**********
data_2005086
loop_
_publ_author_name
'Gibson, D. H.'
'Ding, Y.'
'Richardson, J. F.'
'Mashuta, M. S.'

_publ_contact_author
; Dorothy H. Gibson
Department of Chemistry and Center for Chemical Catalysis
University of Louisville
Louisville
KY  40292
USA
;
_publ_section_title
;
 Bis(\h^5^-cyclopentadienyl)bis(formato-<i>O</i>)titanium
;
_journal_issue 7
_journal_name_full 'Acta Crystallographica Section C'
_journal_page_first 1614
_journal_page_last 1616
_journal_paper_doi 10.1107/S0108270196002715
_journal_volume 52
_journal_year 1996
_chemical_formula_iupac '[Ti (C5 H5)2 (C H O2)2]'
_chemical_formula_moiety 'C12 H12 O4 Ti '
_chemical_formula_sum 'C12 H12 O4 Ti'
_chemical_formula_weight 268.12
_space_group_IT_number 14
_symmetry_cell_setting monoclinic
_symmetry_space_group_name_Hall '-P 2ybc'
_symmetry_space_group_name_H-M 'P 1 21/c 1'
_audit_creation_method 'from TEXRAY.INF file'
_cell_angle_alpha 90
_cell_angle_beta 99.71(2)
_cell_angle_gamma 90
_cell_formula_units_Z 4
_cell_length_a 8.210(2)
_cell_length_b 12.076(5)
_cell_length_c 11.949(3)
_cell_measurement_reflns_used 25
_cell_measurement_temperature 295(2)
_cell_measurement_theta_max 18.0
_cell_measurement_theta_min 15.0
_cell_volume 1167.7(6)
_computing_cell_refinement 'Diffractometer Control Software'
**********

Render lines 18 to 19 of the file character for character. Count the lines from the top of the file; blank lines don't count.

 Bis(\h^5^-cyclopentadienyl)bis(formato-<i>O</i>)titanium
;